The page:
For the overall assessment, many aspects influence the perception of the corporation’s behavior and should be considered. Among others, company facts, ethical challenges, structures of responsibility, including governance, as well as recommendations for how to improve the ethical and social perception can be taken into consideration. As depicted in figure 3, the entirety of qualitative information will then be summarized and quantified through the ethical evaluation rating. The average score before and after the study can not only be interpreted independently, but compared over time. This allows for additional information insights about the participants’ perception of the company’s activities.

5.2 Evaluation of Corporate Codes according to Muel Kaptein 

The study “Business Codes of Multinational Firms: What do they say?” by Kaptein (2004), investigated the corporate codes of the 200 largest corporations in the world. It was the aim of this study to examine if and to which extent corporations are aware and concerned with interests of their stakeholders and core values, especially with respect to ethics, sustainability as well as social responsibility (Kaptein, 2004). Some of the aspects that have been analyzed range from transparency, adherence to laws, environmental protection to corruption (Kaptein, 2004). The methodology as well as the results of this study will be briefly presented in this chapter.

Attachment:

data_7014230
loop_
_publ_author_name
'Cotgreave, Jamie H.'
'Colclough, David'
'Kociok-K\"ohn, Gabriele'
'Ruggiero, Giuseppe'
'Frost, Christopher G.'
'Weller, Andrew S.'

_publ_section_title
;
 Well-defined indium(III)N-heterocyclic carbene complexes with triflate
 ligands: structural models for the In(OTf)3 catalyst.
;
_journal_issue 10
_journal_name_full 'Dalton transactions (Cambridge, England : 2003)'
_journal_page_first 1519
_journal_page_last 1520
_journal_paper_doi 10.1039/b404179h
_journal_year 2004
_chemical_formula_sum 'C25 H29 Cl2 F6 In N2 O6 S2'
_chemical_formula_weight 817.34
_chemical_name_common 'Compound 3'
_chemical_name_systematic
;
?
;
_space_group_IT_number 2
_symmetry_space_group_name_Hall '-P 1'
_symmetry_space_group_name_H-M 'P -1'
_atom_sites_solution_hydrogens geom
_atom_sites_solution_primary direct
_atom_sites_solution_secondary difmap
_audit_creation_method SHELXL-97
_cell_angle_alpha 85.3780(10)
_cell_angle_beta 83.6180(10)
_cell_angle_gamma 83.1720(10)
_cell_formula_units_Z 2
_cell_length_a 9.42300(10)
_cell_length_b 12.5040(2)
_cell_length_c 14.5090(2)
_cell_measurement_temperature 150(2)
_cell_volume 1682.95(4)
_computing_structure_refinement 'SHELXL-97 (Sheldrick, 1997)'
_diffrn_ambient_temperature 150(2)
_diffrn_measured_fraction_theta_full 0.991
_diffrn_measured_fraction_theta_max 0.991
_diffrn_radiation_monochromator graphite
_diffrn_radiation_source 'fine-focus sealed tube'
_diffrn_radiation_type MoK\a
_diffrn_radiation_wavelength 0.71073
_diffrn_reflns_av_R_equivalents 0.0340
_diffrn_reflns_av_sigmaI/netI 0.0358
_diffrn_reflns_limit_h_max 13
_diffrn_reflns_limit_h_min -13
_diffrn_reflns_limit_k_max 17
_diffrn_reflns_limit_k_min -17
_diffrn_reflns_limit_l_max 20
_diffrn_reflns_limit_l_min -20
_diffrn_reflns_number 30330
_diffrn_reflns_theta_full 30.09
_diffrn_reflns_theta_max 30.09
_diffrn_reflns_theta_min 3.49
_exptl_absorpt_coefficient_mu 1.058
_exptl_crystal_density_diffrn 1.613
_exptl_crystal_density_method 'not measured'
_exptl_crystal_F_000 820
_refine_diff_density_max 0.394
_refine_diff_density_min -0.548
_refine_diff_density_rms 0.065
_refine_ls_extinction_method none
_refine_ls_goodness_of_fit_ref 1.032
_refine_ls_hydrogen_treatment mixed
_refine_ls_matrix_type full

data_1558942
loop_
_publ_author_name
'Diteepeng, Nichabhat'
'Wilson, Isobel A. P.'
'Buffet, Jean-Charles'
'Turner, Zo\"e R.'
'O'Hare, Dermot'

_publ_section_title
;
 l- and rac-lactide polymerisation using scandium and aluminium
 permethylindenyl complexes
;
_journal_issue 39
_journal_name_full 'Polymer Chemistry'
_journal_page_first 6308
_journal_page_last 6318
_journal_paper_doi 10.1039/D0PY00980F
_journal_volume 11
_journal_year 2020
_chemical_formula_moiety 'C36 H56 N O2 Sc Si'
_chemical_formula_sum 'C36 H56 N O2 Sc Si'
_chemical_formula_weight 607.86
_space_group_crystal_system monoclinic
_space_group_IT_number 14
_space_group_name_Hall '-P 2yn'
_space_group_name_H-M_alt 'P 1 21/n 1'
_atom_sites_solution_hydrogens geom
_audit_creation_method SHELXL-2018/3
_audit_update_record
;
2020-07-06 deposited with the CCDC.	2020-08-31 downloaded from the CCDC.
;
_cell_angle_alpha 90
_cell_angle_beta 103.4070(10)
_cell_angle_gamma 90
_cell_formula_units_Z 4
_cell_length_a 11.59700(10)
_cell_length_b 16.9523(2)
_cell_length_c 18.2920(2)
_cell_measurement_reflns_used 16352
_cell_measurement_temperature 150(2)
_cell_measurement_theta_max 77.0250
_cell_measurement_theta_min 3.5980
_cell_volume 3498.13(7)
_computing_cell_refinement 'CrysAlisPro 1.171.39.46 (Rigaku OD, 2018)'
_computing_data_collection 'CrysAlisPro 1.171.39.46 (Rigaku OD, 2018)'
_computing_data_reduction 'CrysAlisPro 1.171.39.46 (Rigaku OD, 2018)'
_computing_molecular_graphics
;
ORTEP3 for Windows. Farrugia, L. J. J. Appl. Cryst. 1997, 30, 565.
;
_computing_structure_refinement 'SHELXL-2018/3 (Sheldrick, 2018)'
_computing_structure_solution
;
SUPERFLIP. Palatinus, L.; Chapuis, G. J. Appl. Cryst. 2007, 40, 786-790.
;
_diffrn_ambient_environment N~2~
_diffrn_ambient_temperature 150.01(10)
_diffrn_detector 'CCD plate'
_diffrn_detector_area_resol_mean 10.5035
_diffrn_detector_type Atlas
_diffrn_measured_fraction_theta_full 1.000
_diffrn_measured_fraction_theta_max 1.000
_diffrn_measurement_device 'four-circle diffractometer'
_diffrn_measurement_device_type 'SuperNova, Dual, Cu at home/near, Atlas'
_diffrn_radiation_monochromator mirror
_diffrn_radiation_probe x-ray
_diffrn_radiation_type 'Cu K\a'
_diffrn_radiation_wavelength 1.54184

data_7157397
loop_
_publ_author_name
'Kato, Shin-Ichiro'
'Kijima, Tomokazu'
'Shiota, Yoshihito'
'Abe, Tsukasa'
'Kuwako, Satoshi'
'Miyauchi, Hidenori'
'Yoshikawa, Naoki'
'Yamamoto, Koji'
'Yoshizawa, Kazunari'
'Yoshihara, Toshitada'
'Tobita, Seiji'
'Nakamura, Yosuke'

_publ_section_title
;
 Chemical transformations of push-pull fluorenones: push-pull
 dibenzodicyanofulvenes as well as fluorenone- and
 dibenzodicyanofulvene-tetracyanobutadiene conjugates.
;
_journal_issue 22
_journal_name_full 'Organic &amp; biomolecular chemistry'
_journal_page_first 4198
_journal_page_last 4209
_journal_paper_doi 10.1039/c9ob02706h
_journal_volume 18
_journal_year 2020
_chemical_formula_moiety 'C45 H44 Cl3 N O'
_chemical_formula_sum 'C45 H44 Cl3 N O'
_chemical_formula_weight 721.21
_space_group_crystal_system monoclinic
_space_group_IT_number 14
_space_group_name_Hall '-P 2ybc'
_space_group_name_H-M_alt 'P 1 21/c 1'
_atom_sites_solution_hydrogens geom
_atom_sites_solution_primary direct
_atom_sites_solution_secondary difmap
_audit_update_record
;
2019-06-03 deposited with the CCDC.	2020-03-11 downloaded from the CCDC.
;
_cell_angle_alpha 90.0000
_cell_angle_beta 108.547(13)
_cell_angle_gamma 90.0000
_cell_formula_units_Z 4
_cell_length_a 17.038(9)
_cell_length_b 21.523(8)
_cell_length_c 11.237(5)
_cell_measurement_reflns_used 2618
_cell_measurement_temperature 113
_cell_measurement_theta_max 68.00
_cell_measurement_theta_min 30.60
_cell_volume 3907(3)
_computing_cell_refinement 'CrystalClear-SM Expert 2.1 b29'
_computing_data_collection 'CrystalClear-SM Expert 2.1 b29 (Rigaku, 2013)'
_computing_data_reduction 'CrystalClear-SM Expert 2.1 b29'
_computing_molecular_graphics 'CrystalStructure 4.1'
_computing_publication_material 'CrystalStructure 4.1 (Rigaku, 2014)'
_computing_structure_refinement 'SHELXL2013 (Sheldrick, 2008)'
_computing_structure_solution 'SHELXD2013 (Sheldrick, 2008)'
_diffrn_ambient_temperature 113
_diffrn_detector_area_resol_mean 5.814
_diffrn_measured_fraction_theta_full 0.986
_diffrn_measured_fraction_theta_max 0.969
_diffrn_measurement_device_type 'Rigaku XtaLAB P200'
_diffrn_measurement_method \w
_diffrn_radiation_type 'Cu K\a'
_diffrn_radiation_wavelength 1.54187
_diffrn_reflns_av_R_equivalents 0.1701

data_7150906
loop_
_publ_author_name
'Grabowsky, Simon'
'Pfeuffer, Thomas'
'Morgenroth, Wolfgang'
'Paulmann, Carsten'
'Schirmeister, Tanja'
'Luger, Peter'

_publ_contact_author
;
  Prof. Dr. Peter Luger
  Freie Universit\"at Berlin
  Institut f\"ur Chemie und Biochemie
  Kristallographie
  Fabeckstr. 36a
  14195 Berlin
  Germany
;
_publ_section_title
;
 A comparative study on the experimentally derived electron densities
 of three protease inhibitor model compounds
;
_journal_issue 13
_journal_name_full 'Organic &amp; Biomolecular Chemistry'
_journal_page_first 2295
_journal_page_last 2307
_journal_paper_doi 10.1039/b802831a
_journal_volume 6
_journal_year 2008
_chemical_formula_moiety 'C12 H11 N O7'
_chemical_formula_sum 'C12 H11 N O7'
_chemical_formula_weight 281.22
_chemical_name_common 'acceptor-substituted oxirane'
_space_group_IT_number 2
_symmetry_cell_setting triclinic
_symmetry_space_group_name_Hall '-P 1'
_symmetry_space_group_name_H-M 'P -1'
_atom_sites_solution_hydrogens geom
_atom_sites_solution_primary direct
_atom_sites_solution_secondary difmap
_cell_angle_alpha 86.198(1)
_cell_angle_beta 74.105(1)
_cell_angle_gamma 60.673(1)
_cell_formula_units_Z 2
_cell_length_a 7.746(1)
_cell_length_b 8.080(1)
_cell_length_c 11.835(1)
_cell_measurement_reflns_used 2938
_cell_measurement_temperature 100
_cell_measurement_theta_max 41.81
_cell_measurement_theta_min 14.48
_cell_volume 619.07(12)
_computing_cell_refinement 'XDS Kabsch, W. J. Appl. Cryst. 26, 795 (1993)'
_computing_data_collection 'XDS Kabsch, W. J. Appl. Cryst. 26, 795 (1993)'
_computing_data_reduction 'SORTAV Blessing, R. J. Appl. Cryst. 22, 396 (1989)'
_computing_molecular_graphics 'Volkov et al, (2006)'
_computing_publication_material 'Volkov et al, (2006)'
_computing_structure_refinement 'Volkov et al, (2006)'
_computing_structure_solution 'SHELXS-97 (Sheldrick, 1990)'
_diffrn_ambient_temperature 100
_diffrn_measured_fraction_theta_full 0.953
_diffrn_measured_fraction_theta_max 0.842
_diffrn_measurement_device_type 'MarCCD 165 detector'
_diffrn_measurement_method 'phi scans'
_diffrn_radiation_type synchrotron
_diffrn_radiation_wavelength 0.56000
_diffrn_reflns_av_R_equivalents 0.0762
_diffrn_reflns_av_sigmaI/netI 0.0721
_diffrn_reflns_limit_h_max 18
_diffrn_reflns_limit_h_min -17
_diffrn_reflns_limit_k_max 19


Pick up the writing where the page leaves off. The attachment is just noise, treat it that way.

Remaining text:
Using the SCOPE Core Company list by Van Tulder et al. (2001), Kaptein (2004) contacted the respective company headquarters and requested their business codes. For this purpose, business codes have been defined as “independent, company-specific policy document which delineates company responsibilities towards stakeholders and/or employee responsibilities” (Kaptein, 2004, p. 13). After having received the respective codes, the content was classified into various topics in accordance with the corporate integrity model developed by Kaptein, Wempe, et al. (2002). Intention of this model was to differentiate between “company responsibilities towards stakeholders, principles governing stakeholder relationships, corporate values and employee responsibilities towards the company” (Kaptein, 2004, p. 17).